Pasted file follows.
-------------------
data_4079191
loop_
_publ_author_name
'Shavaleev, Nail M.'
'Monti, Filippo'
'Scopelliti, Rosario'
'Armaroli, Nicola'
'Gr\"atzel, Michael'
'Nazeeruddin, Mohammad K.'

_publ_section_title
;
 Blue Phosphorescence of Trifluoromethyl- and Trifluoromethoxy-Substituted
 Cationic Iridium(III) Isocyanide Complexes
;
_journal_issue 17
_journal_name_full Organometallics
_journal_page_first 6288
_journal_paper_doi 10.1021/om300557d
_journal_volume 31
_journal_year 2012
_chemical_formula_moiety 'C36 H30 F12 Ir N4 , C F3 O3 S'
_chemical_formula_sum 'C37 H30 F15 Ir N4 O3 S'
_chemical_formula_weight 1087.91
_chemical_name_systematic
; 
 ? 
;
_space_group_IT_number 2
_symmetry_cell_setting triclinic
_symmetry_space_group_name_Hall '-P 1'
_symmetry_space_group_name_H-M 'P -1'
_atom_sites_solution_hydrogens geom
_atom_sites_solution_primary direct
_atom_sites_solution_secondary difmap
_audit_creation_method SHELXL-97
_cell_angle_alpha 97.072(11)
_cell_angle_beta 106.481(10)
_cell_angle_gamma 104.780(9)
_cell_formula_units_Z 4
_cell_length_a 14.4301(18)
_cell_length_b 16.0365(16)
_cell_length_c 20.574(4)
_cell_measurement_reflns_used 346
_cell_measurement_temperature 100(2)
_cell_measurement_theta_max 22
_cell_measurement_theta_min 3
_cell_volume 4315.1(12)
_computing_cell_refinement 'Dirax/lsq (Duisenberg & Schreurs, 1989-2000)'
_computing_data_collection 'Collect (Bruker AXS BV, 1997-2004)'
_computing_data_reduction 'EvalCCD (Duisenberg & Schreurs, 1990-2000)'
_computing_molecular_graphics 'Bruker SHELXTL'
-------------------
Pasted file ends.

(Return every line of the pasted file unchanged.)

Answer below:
data_4079191
loop_
_publ_author_name
'Shavaleev, Nail M.'
'Monti, Filippo'
'Scopelliti, Rosario'
'Armaroli, Nicola'
'Gr\"atzel, Michael'
'Nazeeruddin, Mohammad K.'

_publ_section_title
;
 Blue Phosphorescence of Trifluoromethyl- and Trifluoromethoxy-Substituted
 Cationic Iridium(III) Isocyanide Complexes
;
_journal_issue 17
_journal_name_full Organometallics
_journal_page_first 6288
_journal_paper_doi 10.1021/om300557d
_journal_volume 31
_journal_year 2012
_chemical_formula_moiety 'C36 H30 F12 Ir N4 , C F3 O3 S'
_chemical_formula_sum 'C37 H30 F15 Ir N4 O3 S'
_chemical_formula_weight 1087.91
_chemical_name_systematic
; 
 ? 
;
_space_group_IT_number 2
_symmetry_cell_setting triclinic
_symmetry_space_group_name_Hall '-P 1'
_symmetry_space_group_name_H-M 'P -1'
_atom_sites_solution_hydrogens geom
_atom_sites_solution_primary direct
_atom_sites_solution_secondary difmap
_audit_creation_method SHELXL-97
_cell_angle_alpha 97.072(11)
_cell_angle_beta 106.481(10)
_cell_angle_gamma 104.780(9)
_cell_formula_units_Z 4
_cell_length_a 14.4301(18)
_cell_length_b 16.0365(16)
_cell_length_c 20.574(4)
_cell_measurement_reflns_used 346
_cell_measurement_temperature 100(2)
_cell_measurement_theta_max 22
_cell_measurement_theta_min 3
_cell_volume 4315.1(12)
_computing_cell_refinement 'Dirax/lsq (Duisenberg & Schreurs, 1989-2000)'
_computing_data_collection 'Collect (Bruker AXS BV, 1997-2004)'
_computing_data_reduction 'EvalCCD (Duisenberg & Schreurs, 1990-2000)'
_computing_molecular_graphics 'Bruker SHELXTL'